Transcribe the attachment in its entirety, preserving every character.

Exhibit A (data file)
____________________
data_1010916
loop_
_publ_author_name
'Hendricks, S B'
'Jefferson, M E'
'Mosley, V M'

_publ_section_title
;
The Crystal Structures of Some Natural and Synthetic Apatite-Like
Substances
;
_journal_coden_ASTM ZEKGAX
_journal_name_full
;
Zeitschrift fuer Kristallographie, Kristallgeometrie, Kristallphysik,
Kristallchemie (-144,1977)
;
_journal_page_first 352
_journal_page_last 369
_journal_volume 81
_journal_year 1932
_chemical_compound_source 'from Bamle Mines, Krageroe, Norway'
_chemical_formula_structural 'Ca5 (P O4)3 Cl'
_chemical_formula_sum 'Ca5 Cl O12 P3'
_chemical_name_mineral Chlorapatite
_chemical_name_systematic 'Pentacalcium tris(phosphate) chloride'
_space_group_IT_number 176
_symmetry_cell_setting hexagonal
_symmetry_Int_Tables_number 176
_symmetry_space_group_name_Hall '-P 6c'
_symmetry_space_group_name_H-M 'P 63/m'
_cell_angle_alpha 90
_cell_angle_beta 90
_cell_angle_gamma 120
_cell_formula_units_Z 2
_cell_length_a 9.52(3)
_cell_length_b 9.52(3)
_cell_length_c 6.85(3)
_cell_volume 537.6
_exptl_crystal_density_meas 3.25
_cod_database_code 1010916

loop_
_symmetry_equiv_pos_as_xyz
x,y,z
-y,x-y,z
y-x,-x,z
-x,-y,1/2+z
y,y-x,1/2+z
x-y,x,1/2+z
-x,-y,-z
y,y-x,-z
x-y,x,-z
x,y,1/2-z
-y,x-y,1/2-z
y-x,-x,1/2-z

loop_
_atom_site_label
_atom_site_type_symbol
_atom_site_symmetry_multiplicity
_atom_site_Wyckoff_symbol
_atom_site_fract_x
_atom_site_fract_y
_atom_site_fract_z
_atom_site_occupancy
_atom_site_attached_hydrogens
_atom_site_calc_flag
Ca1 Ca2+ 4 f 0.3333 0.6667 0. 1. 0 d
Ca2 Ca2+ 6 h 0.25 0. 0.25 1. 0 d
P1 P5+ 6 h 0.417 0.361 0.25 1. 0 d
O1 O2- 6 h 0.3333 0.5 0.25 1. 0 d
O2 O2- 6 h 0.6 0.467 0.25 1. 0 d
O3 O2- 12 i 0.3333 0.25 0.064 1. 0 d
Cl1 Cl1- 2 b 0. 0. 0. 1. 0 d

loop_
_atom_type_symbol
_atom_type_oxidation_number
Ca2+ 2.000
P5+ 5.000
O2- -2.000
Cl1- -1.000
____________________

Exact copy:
data_1010916
loop_
_publ_author_name
'Hendricks, S B'
'Jefferson, M E'
'Mosley, V M'

_publ_section_title
;
The Crystal Structures of Some Natural and Synthetic Apatite-Like
Substances
;
_journal_coden_ASTM ZEKGAX
_journal_name_full
;
Zeitschrift fuer Kristallographie, Kristallgeometrie, Kristallphysik,
Kristallchemie (-144,1977)
;
_journal_page_first 352
_journal_page_last 369
_journal_volume 81
_journal_year 1932
_chemical_compound_source 'from Bamle Mines, Krageroe, Norway'
_chemical_formula_structural 'Ca5 (P O4)3 Cl'
_chemical_formula_sum 'Ca5 Cl O12 P3'
_chemical_name_mineral Chlorapatite
_chemical_name_systematic 'Pentacalcium tris(phosphate) chloride'
_space_group_IT_number 176
_symmetry_cell_setting hexagonal
_symmetry_Int_Tables_number 176
_symmetry_space_group_name_Hall '-P 6c'
_symmetry_space_group_name_H-M 'P 63/m'
_cell_angle_alpha 90
_cell_angle_beta 90
_cell_angle_gamma 120
_cell_formula_units_Z 2
_cell_length_a 9.52(3)
_cell_length_b 9.52(3)
_cell_length_c 6.85(3)
_cell_volume 537.6
_exptl_crystal_density_meas 3.25
_cod_database_code 1010916

loop_
_symmetry_equiv_pos_as_xyz
x,y,z
-y,x-y,z
y-x,-x,z
-x,-y,1/2+z
y,y-x,1/2+z
x-y,x,1/2+z
-x,-y,-z
y,y-x,-z
x-y,x,-z
x,y,1/2-z
-y,x-y,1/2-z
y-x,-x,1/2-z

loop_
_atom_site_label
_atom_site_type_symbol
_atom_site_symmetry_multiplicity
_atom_site_Wyckoff_symbol
_atom_site_fract_x
_atom_site_fract_y
_atom_site_fract_z
_atom_site_occupancy
_atom_site_attached_hydrogens
_atom_site_calc_flag
Ca1 Ca2+ 4 f 0.3333 0.6667 0. 1. 0 d
Ca2 Ca2+ 6 h 0.25 0. 0.25 1. 0 d
P1 P5+ 6 h 0.417 0.361 0.25 1. 0 d
O1 O2- 6 h 0.3333 0.5 0.25 1. 0 d
O2 O2- 6 h 0.6 0.467 0.25 1. 0 d
O3 O2- 12 i 0.3333 0.25 0.064 1. 0 d
Cl1 Cl1- 2 b 0. 0. 0. 1. 0 d

loop_
_atom_type_symbol
_atom_type_oxidation_number
Ca2+ 2.000
P5+ 5.000
O2- -2.000
Cl1- -1.000